Google pilot program stores health records

February 21, 2008 12:00:00 AM PST
Google is adding a new service to its list of ever-expanding offerings. This time it's your medical records. The pilot project is being announced Thursday.

No one really knows how secure the service will be until it is tested. As much as Google is a household name and an iconic Internet search leader, there will still be privacy apprehension about their newest venture into the personal health records management service that they've got online.

Google is announcing a two-month pilot project that involves storing the medical files of up 10,000 patients at the Cleveland Clinic. Patients participating in this test service volunteered to an electronic transfer of their personal health records, so they can retrieve the information on the Internet through Google's new service.

Patients can look up data about their prescriptions or medical histories, even after they're no longer at that clinic.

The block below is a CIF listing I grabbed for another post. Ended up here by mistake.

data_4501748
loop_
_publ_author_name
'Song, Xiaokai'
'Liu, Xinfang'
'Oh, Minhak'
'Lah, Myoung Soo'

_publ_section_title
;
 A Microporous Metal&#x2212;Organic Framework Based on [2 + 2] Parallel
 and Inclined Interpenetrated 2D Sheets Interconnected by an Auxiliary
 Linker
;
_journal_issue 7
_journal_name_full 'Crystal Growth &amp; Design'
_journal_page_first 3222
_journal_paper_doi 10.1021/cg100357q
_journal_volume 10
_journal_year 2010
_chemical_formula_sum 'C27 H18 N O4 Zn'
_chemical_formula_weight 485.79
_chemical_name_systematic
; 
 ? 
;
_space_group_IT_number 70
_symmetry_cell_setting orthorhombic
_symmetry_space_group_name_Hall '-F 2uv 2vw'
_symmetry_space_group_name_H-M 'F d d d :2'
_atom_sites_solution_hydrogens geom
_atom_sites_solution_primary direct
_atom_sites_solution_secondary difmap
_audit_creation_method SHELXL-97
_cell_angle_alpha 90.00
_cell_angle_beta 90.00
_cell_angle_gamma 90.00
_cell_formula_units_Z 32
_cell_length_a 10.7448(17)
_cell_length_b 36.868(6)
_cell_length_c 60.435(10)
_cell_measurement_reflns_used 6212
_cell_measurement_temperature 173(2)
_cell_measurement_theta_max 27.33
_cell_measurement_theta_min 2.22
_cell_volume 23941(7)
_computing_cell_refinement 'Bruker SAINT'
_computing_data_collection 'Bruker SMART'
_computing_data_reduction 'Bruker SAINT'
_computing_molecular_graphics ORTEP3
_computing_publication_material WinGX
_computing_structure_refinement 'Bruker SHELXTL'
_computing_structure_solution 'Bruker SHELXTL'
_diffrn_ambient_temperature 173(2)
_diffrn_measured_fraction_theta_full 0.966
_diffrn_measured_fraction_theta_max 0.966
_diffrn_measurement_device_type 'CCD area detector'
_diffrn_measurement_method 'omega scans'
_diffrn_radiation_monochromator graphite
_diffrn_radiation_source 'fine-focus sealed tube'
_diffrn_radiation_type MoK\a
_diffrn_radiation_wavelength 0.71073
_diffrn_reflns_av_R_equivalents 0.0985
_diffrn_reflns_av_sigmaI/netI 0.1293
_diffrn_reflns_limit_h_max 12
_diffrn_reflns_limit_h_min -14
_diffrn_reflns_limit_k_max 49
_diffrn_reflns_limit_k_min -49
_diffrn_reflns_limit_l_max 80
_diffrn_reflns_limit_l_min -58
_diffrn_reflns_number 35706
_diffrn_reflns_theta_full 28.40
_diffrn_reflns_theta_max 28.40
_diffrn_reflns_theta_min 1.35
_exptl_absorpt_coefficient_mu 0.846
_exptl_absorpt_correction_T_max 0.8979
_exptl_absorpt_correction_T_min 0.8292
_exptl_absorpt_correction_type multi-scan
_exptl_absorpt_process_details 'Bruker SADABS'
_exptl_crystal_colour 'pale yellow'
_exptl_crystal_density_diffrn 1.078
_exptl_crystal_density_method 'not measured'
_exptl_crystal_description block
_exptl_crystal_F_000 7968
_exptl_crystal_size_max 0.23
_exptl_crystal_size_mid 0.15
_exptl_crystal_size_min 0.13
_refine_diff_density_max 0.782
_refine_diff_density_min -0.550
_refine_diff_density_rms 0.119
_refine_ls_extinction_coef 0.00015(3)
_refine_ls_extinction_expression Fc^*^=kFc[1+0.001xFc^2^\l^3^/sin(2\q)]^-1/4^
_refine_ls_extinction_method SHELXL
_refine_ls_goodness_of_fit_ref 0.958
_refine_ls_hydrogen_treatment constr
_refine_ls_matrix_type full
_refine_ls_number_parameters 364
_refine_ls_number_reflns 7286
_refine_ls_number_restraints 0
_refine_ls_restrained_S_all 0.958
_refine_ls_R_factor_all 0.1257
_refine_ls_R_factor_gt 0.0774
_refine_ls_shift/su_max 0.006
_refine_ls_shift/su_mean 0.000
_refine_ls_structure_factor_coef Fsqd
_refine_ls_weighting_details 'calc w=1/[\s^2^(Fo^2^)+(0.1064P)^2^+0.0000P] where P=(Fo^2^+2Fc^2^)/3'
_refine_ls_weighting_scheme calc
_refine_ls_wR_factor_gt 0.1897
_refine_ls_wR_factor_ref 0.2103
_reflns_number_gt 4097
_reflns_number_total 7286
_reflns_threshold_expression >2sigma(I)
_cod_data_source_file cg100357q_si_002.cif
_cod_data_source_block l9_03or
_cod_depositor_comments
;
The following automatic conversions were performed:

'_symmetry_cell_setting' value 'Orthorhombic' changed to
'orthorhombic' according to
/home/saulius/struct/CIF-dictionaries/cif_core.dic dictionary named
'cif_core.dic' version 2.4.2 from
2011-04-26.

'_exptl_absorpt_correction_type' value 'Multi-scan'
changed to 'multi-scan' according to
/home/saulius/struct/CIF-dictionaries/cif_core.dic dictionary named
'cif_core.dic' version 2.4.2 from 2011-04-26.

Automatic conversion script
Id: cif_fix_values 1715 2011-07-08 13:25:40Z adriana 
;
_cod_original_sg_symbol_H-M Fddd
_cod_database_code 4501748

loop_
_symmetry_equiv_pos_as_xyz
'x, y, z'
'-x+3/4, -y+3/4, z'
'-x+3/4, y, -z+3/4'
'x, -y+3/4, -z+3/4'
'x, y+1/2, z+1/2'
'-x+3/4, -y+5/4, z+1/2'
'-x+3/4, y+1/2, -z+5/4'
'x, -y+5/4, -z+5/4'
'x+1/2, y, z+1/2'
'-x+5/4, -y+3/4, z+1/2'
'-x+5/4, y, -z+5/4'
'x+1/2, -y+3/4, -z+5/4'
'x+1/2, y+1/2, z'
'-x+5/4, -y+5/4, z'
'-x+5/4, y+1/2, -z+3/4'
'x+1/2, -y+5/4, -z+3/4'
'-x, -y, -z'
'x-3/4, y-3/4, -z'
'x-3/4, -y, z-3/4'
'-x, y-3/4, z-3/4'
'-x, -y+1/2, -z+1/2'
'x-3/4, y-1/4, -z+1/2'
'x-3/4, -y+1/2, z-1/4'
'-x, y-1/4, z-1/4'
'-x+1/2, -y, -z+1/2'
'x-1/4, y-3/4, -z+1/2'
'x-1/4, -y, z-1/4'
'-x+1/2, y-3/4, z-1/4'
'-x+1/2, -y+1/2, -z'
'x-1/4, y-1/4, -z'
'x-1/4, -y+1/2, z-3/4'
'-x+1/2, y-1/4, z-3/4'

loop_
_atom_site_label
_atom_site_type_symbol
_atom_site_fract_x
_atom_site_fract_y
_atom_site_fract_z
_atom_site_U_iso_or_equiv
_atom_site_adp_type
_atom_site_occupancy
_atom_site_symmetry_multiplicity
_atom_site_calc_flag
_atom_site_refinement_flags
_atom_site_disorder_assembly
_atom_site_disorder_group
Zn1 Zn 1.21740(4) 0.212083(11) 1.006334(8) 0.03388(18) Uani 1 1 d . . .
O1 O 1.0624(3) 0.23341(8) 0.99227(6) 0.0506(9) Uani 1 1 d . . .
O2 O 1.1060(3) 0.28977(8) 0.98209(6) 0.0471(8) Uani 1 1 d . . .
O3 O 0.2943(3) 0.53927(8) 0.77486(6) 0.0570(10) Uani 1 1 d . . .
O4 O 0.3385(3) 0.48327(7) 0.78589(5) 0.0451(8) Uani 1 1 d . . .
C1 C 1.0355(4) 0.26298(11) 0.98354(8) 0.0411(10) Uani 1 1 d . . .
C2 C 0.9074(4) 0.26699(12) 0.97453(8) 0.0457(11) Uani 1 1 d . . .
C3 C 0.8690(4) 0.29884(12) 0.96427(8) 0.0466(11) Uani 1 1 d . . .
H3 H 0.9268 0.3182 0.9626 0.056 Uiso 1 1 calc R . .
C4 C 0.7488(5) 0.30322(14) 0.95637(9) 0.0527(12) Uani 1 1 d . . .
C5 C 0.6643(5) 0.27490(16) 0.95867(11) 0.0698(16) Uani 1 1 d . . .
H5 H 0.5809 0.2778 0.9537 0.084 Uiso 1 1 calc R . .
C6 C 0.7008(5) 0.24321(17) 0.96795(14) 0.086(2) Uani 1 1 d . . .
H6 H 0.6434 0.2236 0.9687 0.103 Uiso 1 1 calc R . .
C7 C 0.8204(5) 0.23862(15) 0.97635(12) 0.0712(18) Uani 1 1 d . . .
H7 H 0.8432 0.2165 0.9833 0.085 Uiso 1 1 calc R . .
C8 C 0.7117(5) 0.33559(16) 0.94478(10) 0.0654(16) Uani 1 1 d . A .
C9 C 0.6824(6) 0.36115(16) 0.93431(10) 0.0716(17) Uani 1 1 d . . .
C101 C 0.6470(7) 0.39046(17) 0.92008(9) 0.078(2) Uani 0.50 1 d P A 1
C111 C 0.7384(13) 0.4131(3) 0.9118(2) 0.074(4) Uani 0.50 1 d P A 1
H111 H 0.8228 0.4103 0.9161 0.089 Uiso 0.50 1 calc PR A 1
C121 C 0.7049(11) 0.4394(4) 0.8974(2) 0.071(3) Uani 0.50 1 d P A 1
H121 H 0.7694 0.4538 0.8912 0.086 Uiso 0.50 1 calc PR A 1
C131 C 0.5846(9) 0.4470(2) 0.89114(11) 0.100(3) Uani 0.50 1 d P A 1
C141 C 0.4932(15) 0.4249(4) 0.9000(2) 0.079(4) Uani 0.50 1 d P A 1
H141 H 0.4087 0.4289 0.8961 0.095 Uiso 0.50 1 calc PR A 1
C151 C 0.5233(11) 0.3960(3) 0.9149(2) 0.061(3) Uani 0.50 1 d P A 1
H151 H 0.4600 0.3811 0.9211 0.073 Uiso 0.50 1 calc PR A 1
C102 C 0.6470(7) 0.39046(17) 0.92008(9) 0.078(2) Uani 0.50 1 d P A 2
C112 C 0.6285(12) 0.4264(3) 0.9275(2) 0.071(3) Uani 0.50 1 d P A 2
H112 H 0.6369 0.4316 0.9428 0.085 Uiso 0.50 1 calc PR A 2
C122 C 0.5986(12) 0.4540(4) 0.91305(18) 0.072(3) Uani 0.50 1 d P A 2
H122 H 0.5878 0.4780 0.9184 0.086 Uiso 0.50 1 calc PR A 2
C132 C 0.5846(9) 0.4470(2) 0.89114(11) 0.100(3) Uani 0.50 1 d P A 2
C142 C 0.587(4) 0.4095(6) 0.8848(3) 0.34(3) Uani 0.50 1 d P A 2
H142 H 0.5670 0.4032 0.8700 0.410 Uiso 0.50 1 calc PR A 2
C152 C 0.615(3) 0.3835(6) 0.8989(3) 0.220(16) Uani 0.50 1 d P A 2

The records will not be open to the general public. Each is password-protected and requires using some of Google's tools, like its e-mail.

Even so, privacy watchdogs question the safety of this information on the Web. Some critics also feel Google already knows too much about the information it stores about users' search requests.

Another concern is that these third-party medical record services are not covered by the federal HIPAA law which protects who can access your medical information.

The Cleveland Clinic, a big long-time medical center, is endorsing Google and its storage of personal health records.

Google is not the only tech giant getting into this businss. Microsoft launched its own service last year. Google is not yet revealing when it plans to launch to the broader public, as well as how it will profit from it.


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